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Sifoddling Along

By Marilyn Carnell

Things Lost With Time

The New Year makes me nostalgic about things that have changed in my lifetime. Customs that were as natural as breathing have died out, almost without notice.

Take Charivari for example: Defined as a noisy mock serenade made by banging pans and kettles to call out a newly married couple. Pronounced “shivaree” it usually started with a demand to see the couple and often a temporary kidnapping of the bride ensues. The bride and groom were expected to provide refreshments for this supposedly impromptu event. The last one I heard about in Pineville was in 1958 when my friends Betty and Raymond Thompson were married. Betty’s parents lived next door to us, so I knew about it.

Thinking of weddings led to thoughts of how showers or gifts were given before a wedding and usually soon thereafter a shower for a baby. Most people had little money and so the custom of “going in on” a gift was the solution. I can remember going with my Mom to the local dry goods store so she could “go in on” linens or towels or to the hardware store to “go in on” a toaster, a mixer or a set of pots and pans. Gifts were usually limited to the very practical as most couples were starting out with very little. I recall that when I got married, we both had the following items: a typewriter, an iron and a clock-radio. The shower gifts allowed us to set up housekeeping (as it was called).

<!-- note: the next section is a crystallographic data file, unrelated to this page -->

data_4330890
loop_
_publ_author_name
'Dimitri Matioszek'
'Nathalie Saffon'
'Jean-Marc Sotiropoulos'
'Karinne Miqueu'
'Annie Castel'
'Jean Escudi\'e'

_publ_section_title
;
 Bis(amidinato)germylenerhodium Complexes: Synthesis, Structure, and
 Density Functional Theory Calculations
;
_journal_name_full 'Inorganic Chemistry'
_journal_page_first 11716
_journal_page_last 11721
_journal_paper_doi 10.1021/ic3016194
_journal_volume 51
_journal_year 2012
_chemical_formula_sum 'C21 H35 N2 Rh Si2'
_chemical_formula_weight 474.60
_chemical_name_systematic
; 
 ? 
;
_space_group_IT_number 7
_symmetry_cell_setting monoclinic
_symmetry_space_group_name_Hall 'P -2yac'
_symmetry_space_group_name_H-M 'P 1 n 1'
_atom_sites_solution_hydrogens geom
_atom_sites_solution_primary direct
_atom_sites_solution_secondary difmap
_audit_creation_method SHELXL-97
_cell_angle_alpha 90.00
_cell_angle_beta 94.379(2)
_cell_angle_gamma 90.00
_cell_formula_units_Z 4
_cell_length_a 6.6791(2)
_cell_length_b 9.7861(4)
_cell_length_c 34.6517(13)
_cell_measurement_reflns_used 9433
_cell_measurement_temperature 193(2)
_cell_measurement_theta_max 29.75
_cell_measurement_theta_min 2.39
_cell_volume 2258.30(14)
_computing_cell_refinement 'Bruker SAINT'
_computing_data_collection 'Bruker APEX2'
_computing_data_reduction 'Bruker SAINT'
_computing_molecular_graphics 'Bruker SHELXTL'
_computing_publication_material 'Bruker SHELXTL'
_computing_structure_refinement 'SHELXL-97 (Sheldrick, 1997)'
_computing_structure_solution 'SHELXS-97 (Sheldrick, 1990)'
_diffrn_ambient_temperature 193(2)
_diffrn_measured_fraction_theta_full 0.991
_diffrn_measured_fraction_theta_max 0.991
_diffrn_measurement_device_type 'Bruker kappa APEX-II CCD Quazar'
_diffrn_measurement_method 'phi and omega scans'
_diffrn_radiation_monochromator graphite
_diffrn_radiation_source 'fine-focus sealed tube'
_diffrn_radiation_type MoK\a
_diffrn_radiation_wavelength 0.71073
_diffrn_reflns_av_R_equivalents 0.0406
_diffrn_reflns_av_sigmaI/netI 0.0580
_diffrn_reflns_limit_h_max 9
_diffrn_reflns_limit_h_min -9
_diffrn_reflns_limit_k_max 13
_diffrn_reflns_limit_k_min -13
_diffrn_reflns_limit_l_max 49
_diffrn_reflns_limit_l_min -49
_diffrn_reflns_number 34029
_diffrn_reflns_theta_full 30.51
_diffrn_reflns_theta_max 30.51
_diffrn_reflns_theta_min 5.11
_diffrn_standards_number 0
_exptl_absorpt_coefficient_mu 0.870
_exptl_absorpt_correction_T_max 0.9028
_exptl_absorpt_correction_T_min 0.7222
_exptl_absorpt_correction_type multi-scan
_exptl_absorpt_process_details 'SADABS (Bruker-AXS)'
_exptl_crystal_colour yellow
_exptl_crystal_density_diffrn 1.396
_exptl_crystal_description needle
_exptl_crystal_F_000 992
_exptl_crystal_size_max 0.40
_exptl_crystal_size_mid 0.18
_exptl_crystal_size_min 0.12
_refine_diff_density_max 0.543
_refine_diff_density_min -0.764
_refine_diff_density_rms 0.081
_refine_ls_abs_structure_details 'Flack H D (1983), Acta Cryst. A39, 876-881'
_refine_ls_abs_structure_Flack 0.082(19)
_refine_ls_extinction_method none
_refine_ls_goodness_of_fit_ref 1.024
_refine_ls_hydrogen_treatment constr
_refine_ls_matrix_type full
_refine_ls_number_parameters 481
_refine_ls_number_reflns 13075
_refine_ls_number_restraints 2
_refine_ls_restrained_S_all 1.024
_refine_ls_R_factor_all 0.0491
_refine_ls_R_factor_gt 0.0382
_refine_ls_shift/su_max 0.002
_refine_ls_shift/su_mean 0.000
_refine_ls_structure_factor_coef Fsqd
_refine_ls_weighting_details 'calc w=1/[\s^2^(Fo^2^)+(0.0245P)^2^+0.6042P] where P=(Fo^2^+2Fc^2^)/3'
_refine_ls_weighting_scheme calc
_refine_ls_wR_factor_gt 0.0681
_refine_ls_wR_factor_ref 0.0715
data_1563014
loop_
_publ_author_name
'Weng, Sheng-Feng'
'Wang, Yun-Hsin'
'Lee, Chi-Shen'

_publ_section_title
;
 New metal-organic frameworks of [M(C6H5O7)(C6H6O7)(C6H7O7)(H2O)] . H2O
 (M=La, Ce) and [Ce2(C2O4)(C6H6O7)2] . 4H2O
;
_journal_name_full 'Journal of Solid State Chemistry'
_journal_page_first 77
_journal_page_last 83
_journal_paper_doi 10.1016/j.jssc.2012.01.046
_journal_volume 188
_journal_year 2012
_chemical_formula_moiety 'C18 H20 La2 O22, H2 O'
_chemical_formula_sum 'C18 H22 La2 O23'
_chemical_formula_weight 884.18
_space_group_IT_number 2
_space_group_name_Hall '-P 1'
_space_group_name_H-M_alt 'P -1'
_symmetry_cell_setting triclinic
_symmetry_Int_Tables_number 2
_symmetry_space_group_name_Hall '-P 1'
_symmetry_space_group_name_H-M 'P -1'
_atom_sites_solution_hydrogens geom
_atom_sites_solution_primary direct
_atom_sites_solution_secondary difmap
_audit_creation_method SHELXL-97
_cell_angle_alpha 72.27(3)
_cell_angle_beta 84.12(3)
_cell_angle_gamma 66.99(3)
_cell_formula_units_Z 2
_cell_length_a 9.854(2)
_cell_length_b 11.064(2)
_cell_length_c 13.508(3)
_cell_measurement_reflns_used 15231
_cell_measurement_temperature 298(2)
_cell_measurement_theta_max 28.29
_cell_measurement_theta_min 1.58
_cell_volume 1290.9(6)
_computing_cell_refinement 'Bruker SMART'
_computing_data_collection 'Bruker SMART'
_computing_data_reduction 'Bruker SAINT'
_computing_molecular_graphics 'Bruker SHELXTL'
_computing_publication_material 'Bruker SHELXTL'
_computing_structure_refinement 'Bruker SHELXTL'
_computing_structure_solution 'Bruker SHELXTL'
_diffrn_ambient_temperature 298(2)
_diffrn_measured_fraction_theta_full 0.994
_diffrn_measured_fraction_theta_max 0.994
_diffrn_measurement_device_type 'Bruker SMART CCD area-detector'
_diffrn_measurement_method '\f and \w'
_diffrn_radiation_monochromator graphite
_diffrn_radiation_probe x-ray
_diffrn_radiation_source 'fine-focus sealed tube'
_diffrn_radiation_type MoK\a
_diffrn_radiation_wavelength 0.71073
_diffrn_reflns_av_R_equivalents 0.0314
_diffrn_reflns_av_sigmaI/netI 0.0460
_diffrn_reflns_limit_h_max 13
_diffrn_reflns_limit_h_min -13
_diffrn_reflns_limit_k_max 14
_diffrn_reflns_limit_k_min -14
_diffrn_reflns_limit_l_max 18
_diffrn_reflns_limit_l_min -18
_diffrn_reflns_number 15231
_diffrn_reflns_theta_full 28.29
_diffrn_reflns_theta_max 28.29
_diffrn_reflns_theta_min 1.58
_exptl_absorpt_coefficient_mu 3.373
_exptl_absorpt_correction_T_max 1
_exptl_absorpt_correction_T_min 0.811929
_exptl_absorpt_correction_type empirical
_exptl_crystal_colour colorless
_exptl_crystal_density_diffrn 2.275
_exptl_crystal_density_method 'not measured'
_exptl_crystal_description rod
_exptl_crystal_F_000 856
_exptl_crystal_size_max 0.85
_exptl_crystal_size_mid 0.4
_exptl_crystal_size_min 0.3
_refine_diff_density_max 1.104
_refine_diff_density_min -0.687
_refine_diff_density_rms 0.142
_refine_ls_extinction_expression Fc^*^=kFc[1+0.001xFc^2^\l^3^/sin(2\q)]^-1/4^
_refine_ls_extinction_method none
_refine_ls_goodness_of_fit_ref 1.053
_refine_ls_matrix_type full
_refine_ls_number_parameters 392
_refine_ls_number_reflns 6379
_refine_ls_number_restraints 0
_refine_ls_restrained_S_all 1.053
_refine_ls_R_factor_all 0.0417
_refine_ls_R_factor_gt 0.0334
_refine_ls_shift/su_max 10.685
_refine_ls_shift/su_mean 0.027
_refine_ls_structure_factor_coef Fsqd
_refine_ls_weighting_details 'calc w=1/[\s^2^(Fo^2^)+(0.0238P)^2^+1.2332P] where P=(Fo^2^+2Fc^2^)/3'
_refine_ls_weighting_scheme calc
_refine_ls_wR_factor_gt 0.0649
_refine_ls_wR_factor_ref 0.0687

Music has always been an integral part of Ozark entertainment. I grew up going to “singings” on Sunday afternoons. They were held at local churches, the court room or any place big enough to hold a crowd. It was an opportunity for anyone who wished to perform. A quartet singing four-part harmony was usually the most professional and I still love to hear that kind of music. Gospel and folk tunes were the usual fare. I soaked it up in my bones. I rarely was brave enough to perform, but I did a few times. The last time was in the 1970’s when I sang “The House of the Rising Sun” accompanied by my limited guitar playing. I think there is still a group that meets in the old Bunker Hill School house, but not for sure.

Hiking and walking have given way to modern transportation. In my youth, if I attended Sunday School, I could go on a hike led by the teacher. We walked for miles in every direction from town – usually for about four hours. We explored streams and bluffs played hide and seek and had a wonderful time. Fences were no barrier; we climbed over or through the barbed wire and went on our way. No one worried about trespassing as we did no harm and left only our tracks. Such freedom is unthinkable today. My Mom and her sisters would walk 6 miles each way to visit their parents on Big Sugar Creek. They packed cheese and crackers and cups. They would stop at springs to get a drink. It was safe to do so in those days. They didn’t travel alone. My sister, brother and several cousins would go too. By the time I came along, we had a car, so I didn’t have that experience, but have heard about it many times.

I recently read an article about the need to let children get bored. When left to their own devices, they found ways to invent games and other kinds of play. I think it is a good idea. Too often, we are entertained when we could be using our own imaginations and creativity.

Marilyn Carnell
December 29, 2019

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